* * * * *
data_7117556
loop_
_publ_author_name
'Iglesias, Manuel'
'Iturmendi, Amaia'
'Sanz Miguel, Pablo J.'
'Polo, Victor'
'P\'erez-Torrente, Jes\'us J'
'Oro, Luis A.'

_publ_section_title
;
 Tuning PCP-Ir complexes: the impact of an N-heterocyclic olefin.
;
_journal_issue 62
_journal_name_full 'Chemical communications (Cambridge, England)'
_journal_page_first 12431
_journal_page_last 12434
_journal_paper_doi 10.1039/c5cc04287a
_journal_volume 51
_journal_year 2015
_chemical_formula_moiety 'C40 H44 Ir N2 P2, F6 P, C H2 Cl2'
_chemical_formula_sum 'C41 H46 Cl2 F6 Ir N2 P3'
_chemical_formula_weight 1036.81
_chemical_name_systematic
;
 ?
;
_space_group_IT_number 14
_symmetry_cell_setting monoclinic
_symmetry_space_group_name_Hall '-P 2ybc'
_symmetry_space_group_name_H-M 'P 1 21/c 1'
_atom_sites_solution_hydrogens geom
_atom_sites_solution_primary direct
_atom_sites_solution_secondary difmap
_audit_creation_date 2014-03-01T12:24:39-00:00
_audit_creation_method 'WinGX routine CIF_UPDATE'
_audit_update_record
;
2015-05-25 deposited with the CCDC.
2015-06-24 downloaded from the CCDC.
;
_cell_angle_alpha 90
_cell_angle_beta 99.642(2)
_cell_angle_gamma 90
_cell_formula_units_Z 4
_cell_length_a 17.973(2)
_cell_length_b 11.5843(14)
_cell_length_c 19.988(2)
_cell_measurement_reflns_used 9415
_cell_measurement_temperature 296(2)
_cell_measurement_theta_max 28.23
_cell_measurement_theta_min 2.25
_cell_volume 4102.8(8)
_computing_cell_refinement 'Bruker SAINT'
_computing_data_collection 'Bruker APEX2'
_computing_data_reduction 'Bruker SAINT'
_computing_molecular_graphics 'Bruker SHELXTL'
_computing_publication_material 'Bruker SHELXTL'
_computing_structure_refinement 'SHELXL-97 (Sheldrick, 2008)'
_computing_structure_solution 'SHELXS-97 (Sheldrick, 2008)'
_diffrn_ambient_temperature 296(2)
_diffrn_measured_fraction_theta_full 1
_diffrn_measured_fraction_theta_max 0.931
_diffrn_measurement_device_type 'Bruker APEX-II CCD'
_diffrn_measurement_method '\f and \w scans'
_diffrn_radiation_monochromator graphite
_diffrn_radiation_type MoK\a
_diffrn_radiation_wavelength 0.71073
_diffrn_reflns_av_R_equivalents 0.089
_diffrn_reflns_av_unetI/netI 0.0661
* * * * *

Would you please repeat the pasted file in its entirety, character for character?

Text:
data_7117556
loop_
_publ_author_name
'Iglesias, Manuel'
'Iturmendi, Amaia'
'Sanz Miguel, Pablo J.'
'Polo, Victor'
'P\'erez-Torrente, Jes\'us J'
'Oro, Luis A.'

_publ_section_title
;
 Tuning PCP-Ir complexes: the impact of an N-heterocyclic olefin.
;
_journal_issue 62
_journal_name_full 'Chemical communications (Cambridge, England)'
_journal_page_first 12431
_journal_page_last 12434
_journal_paper_doi 10.1039/c5cc04287a
_journal_volume 51
_journal_year 2015
_chemical_formula_moiety 'C40 H44 Ir N2 P2, F6 P, C H2 Cl2'
_chemical_formula_sum 'C41 H46 Cl2 F6 Ir N2 P3'
_chemical_formula_weight 1036.81
_chemical_name_systematic
;
 ?
;
_space_group_IT_number 14
_symmetry_cell_setting monoclinic
_symmetry_space_group_name_Hall '-P 2ybc'
_symmetry_space_group_name_H-M 'P 1 21/c 1'
_atom_sites_solution_hydrogens geom
_atom_sites_solution_primary direct
_atom_sites_solution_secondary difmap
_audit_creation_date 2014-03-01T12:24:39-00:00
_audit_creation_method 'WinGX routine CIF_UPDATE'
_audit_update_record
;
2015-05-25 deposited with the CCDC.
2015-06-24 downloaded from the CCDC.
;
_cell_angle_alpha 90
_cell_angle_beta 99.642(2)
_cell_angle_gamma 90
_cell_formula_units_Z 4
_cell_length_a 17.973(2)
_cell_length_b 11.5843(14)
_cell_length_c 19.988(2)
_cell_measurement_reflns_used 9415
_cell_measurement_temperature 296(2)
_cell_measurement_theta_max 28.23
_cell_measurement_theta_min 2.25
_cell_volume 4102.8(8)
_computing_cell_refinement 'Bruker SAINT'
_computing_data_collection 'Bruker APEX2'
_computing_data_reduction 'Bruker SAINT'
_computing_molecular_graphics 'Bruker SHELXTL'
_computing_publication_material 'Bruker SHELXTL'
_computing_structure_refinement 'SHELXL-97 (Sheldrick, 2008)'
_computing_structure_solution 'SHELXS-97 (Sheldrick, 2008)'
_diffrn_ambient_temperature 296(2)
_diffrn_measured_fraction_theta_full 1
_diffrn_measured_fraction_theta_max 0.931
_diffrn_measurement_device_type 'Bruker APEX-II CCD'
_diffrn_measurement_method '\f and \w scans'
_diffrn_radiation_monochromator graphite
_diffrn_radiation_type MoK\a
_diffrn_radiation_wavelength 0.71073
_diffrn_reflns_av_R_equivalents 0.089
_diffrn_reflns_av_unetI/netI 0.0661